Saturday, March 26, 2011

Garden update

Peas and spinach are up and NOT nibbled by rabbits!  Yay for vacuum cleaner pest control!

Wednesday, March 23, 2011

The Baby is Here

My plan for yesterday was to work on the plastering job in the dining room.  Laura had asked if I wanted to go to her prenatal appointment with her, but I thought I'd get that dining room done so I'd have more time for her after the baby came.  When she called, I quickly explained my thinking...and then she patiently explained that she really wasn't calling about the appointment because labor had begun.  I needed to come and hang out with Luke at the birthing center while the new baby came.

I packed up books, new art supplies for Luke, and couple of kid movies, my knitting and a snack and headed out.  After we left Laura and Greg's house, we decided we might need more than snacks, so we left a message for Chuck to bring stuff for sandwiches for lunch.

After Laura got checked in, she was feeling like walking, and we walked several blocks to get cinnamon rolls.  She was so happy to have chosen the birthing center so that early labor could be spent doing normal fun activities.

As the day progressed it became clear that a nap would not happen at the birthing center.  Chuck and I took Luke home in the late afternoon.  Chuck chored and Luke and I read stories and rested.  Luke slept pretty well, and we had supper waiting for him when he woke up---but he was not really interested in supper at all.

We'd just begun talking about whether there was something that Luke might be interested in eating when Greg called to say that Aaron was born.  Luke definitely was no longer interested in eating supper.  He wanted to see the baby!  And he wanted to eat the birthday cake!  It was going to be a very very big birthday cake!  Let's go see the birthday cake!


Luke meeting Aaron for the first time.

When we arrived at the birth center, Luke forgot about the cake in his excitement about baby Aaron.  It was such fun to watch his reactions to the baby and then his enthusiasm about taking pictures of the baby.  Then he just couldn't hold his excitement in anymore and he began dancing as frantically and excitedly as he possibly could.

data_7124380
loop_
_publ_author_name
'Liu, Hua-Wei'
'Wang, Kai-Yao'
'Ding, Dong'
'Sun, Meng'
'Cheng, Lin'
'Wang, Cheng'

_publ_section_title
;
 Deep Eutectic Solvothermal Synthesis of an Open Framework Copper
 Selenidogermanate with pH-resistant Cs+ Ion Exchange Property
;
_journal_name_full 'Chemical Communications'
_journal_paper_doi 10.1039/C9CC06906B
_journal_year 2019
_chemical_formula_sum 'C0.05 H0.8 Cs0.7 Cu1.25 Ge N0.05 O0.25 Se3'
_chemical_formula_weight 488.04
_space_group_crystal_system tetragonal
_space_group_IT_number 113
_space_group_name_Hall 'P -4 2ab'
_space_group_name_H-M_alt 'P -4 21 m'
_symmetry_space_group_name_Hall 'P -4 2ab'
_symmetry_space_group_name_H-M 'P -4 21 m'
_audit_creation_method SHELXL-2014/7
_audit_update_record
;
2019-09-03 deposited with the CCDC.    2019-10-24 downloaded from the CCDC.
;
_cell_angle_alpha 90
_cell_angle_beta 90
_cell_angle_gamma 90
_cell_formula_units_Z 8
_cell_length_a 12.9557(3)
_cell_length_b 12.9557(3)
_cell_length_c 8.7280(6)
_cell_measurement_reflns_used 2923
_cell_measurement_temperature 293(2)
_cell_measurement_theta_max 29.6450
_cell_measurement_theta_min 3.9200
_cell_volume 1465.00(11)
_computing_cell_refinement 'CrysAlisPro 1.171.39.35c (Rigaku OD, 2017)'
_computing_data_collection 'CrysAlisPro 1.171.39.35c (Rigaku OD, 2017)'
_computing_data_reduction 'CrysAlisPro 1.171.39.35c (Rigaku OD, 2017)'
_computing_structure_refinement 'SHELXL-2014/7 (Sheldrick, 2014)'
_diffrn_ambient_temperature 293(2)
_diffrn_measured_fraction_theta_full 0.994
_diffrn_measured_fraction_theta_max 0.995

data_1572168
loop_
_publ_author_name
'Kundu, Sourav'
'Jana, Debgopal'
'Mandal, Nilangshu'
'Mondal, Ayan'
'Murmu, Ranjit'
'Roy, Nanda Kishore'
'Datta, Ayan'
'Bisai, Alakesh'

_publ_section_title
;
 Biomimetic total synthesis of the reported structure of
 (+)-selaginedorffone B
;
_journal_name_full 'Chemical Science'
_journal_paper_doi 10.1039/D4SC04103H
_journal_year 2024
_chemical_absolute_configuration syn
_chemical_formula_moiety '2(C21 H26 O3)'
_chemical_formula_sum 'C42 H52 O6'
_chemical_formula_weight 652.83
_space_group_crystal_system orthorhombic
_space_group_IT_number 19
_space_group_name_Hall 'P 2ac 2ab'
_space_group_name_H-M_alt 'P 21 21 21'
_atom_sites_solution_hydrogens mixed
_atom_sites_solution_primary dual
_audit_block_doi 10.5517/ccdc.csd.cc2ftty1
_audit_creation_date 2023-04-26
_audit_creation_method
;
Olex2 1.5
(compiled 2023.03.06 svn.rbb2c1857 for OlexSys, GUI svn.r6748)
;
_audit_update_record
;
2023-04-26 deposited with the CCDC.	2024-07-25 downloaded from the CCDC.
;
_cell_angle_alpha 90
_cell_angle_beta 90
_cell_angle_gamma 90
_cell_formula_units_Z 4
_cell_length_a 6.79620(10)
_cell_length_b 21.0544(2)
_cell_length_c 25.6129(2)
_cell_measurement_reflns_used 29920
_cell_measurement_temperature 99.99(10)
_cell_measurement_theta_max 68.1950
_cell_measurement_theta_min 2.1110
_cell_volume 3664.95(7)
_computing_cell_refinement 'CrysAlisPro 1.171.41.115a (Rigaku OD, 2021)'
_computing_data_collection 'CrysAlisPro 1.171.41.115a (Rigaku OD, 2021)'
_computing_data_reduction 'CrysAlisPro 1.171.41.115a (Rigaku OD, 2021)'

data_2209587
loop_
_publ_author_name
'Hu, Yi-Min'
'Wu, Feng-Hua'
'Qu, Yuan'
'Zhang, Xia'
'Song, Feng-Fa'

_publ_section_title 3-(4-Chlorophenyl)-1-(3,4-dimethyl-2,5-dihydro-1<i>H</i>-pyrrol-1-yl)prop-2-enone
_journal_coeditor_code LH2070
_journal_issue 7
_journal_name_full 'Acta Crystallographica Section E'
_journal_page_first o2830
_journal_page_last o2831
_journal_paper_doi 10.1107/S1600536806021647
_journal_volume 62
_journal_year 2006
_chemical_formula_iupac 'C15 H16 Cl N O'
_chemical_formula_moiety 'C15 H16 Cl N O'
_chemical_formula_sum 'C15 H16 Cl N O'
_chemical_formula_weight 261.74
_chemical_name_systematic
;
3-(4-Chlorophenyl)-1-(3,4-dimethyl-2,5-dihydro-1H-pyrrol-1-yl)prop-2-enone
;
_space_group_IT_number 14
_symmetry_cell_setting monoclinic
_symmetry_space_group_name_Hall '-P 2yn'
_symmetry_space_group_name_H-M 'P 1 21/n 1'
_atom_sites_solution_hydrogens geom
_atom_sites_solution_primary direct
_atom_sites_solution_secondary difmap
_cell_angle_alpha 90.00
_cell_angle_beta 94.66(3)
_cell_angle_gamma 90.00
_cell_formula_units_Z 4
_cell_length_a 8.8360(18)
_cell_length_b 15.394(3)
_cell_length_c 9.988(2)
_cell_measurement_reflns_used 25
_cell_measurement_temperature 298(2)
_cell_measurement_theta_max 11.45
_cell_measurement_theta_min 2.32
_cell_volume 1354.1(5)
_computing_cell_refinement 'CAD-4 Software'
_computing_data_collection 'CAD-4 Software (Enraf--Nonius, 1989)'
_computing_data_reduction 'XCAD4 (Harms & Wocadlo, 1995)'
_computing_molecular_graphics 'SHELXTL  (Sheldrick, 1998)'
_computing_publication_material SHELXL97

Luke's first chance to hold Aaron
He has blond hair.
We got turns to hold Aaron while Greg and Laura enjoyed some hamburgers and fries from the only restaurant that was still open.  Ben and Andrea arrived.  We had birthday cake, and then Luke and I settled in on the floor to cut and paste while the others visited.

Luke playing after we ate the birthday cake (thus the frosting on his face).

The midwife kept checking on Laura and Aaron, and gave the OK to leave, so everyone packed up and went home.  What a great day.










The shiny stuff by his eye is a medicated salve they give babies, not tears.



 I wish I had pictures of Greg holding Aaron, but while he was holding Aaron, I was taking pictures with their camera, and didn't think to get mine out as well.

Sunday, March 20, 2011

The Garden has Been Started...

When my computer is on, there is a bar at the top of the screen that gives me the date, time and current temperature.  It is 82 degrees right now.  If I place my cursor on the bar it has a window that pops open to show me the temperature to within the nearest tenth of a degree, the temperature with wind chill figured in, the wind direction and speed, and the times of today's sunrise and sunset.

It's a handy little feature, and one of the most used on our computer, next to checking email.

But 82 degrees.

So gardening has begun, and so has the pay off.  I am being paid off for my hard work AND for my lack of hard work.

In the last two summers I've been building raised beds over most of the garden.  This is the first spring when I've been able to plant potatoes during the same week as St. Patrick's Day.  My garden has trees on the south side, and it doesn't get enough sun to dry out the soil for early planting.  Raised beds drain more readily, and the dirt is perfect for planting.  That is the pay off for hard work.

Last summer, the garden became depressing.  I wrote about that.  Dead tomatoes, etc.  By fall, I harvested what was out there, but I did not do the fall clean up.  The tomato cages are still in place with their tomato skeletons rattling in the wind.  Remnants of corn stalks are stark in contrast to the verdant deep green of lush henbit covering the ground below.

There were two beds that weren't covered by henbit---the last one I'd constructed, which hadn't had time before frost to get a lot of weeds started, and the one that had the sweet potatoes and the last live squash.  Those late plants had kept the bed pretty weed free until frost.

The squash bed currently has a tall cattle panel down the center with snap peas planted along both sides.  Next to the snap peas, filling the area of the bed on either side, are two rows of plastic milk jugs covering tiny broccoli plants.  It looks like I'm trying to raise milk jugs. :-)

At the south end beyond the cattle panel is the area where spinach is seeded.  Around the entire bed is fluffy gray fuzzy stuff held down in the wind by a sprinkling of dirt---the contents of my vacuum cleaner bag.  I'm hoping this combination of pet fur, human hair (mostly mine) and other people smells will keep the rabbits at bay.